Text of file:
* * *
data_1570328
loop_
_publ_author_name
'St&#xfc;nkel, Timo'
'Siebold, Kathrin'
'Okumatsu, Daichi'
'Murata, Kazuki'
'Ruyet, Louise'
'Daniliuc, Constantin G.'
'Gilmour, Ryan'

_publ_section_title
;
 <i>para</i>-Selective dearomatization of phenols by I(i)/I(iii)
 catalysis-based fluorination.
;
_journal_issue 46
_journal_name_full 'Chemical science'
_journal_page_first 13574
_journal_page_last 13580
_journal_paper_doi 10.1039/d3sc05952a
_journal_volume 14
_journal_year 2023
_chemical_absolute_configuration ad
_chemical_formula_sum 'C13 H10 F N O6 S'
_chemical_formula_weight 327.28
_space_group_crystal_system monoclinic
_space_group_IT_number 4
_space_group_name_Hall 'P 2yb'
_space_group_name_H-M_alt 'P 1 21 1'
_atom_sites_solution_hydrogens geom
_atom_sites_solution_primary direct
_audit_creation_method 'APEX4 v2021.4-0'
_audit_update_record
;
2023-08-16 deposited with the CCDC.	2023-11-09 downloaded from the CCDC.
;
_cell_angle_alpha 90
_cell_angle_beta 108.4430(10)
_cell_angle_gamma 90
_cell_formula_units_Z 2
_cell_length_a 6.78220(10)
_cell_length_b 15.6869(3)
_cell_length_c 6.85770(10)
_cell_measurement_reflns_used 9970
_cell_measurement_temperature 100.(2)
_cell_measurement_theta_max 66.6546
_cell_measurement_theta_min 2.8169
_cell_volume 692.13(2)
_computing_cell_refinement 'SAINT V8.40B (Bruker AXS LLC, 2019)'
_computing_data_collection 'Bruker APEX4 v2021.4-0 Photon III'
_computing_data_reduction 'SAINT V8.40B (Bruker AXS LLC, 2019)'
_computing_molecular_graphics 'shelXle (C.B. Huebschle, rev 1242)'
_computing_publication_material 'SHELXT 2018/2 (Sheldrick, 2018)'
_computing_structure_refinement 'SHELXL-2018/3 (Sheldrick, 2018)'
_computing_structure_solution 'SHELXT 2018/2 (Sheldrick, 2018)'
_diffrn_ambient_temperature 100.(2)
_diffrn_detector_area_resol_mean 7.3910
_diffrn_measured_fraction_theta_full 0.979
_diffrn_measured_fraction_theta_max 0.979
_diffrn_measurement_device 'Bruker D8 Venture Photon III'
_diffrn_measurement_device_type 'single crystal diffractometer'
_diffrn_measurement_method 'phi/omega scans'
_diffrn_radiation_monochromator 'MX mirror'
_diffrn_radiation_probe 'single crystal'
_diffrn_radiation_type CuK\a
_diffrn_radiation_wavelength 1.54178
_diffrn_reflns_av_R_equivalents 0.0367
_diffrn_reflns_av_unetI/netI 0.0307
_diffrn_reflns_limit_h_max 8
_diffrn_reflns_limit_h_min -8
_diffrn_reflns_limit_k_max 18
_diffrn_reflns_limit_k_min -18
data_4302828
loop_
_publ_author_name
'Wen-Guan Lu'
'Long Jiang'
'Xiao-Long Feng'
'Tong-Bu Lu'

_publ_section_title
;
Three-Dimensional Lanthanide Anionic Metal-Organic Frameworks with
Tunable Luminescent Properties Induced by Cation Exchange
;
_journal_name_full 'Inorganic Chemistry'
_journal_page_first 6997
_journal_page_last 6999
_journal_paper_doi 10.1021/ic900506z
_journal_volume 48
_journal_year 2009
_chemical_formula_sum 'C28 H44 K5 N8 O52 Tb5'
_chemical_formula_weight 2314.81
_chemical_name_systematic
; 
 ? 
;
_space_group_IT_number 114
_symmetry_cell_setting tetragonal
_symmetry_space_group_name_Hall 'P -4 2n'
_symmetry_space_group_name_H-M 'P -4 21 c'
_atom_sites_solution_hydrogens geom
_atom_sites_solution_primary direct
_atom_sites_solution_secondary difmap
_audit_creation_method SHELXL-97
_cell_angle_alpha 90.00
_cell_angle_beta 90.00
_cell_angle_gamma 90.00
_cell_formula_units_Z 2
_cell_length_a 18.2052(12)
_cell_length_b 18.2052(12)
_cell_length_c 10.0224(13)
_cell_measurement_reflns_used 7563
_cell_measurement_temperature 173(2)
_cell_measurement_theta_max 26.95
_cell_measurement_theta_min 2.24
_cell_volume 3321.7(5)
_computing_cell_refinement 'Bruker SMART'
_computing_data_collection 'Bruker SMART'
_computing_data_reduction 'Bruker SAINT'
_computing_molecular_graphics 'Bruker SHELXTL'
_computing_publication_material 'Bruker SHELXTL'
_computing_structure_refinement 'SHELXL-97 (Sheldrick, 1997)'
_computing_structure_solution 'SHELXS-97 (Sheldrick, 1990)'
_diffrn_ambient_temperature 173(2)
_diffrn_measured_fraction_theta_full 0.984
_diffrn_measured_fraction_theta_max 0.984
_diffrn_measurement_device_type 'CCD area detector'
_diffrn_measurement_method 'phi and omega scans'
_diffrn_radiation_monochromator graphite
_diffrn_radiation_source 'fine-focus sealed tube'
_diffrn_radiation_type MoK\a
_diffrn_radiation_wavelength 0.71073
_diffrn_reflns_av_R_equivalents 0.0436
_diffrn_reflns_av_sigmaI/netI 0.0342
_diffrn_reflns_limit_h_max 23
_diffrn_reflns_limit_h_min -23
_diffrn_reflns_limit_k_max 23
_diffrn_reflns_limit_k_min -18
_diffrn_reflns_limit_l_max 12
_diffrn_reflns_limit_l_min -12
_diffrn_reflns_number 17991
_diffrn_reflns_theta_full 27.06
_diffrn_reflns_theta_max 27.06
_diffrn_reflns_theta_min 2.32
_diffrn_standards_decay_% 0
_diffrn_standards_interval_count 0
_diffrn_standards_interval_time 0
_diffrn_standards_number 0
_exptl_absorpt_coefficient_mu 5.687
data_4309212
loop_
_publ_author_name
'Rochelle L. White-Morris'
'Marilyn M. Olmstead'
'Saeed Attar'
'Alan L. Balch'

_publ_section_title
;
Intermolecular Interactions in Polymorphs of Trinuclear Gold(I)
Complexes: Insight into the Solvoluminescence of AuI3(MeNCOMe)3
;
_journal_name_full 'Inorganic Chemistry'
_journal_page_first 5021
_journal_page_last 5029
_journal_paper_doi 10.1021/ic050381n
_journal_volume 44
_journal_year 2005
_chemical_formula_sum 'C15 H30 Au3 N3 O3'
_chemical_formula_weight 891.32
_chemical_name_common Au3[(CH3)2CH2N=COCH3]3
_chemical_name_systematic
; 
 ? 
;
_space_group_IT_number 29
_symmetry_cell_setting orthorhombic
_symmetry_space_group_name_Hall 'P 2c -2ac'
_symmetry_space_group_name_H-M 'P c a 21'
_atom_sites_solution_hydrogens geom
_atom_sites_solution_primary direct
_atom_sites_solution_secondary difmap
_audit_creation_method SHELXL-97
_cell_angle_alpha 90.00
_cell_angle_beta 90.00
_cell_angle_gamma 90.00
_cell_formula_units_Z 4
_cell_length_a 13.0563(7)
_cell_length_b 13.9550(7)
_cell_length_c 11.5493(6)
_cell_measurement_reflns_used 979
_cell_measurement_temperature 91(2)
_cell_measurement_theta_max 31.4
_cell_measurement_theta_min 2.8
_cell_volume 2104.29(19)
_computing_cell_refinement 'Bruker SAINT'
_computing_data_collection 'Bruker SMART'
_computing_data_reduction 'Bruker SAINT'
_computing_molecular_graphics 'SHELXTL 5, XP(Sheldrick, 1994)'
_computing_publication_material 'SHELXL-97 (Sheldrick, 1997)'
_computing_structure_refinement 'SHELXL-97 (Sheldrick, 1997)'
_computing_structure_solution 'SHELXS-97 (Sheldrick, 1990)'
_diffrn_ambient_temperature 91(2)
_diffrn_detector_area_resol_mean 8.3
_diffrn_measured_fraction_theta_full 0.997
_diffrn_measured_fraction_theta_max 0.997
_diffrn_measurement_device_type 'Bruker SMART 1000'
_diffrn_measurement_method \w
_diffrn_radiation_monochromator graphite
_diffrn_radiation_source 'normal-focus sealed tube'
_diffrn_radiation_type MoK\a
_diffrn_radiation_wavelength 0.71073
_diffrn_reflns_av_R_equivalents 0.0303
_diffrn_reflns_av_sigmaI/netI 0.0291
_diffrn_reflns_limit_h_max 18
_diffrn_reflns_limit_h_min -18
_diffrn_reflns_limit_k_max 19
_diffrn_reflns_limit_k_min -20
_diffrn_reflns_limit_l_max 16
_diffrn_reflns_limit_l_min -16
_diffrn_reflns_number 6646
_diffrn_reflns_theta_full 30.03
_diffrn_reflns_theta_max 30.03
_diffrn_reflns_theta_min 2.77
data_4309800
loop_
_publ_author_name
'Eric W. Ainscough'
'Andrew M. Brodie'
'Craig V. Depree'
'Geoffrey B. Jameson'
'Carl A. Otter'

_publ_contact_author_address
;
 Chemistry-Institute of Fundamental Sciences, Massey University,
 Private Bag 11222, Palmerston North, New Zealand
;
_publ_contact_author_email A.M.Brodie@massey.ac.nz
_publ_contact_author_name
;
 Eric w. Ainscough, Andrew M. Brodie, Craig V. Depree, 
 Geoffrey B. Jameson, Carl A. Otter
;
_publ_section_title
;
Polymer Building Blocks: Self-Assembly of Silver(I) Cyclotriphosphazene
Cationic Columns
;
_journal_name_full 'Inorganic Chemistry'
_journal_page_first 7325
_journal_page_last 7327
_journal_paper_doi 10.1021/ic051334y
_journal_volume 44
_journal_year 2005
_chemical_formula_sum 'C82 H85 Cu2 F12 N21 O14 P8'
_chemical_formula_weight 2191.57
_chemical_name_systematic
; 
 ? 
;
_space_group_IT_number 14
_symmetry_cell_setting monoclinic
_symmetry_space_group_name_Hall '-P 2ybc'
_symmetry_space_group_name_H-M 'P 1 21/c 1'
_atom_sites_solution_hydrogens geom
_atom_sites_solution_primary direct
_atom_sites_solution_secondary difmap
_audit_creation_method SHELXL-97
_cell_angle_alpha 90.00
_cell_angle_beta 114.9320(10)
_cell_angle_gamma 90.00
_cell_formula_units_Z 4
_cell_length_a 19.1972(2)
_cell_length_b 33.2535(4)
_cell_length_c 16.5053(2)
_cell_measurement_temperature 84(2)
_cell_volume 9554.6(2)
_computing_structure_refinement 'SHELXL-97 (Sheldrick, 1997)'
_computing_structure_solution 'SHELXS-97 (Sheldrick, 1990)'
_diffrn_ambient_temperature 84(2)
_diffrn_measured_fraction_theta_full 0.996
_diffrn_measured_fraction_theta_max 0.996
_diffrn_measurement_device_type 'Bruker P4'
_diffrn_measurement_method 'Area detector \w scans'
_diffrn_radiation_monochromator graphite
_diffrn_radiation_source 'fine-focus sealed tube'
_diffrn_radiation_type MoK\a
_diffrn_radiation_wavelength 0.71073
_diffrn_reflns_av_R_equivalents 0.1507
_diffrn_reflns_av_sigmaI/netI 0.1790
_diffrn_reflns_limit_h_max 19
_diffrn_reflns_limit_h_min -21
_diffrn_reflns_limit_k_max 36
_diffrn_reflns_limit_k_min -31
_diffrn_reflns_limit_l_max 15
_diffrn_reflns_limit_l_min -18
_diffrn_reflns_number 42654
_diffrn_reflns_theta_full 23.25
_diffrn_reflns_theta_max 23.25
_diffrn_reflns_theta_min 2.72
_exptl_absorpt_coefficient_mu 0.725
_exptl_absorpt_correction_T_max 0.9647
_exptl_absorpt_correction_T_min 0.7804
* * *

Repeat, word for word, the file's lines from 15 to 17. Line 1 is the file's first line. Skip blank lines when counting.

;
_journal_issue 46
_journal_name_full 'Chemical science'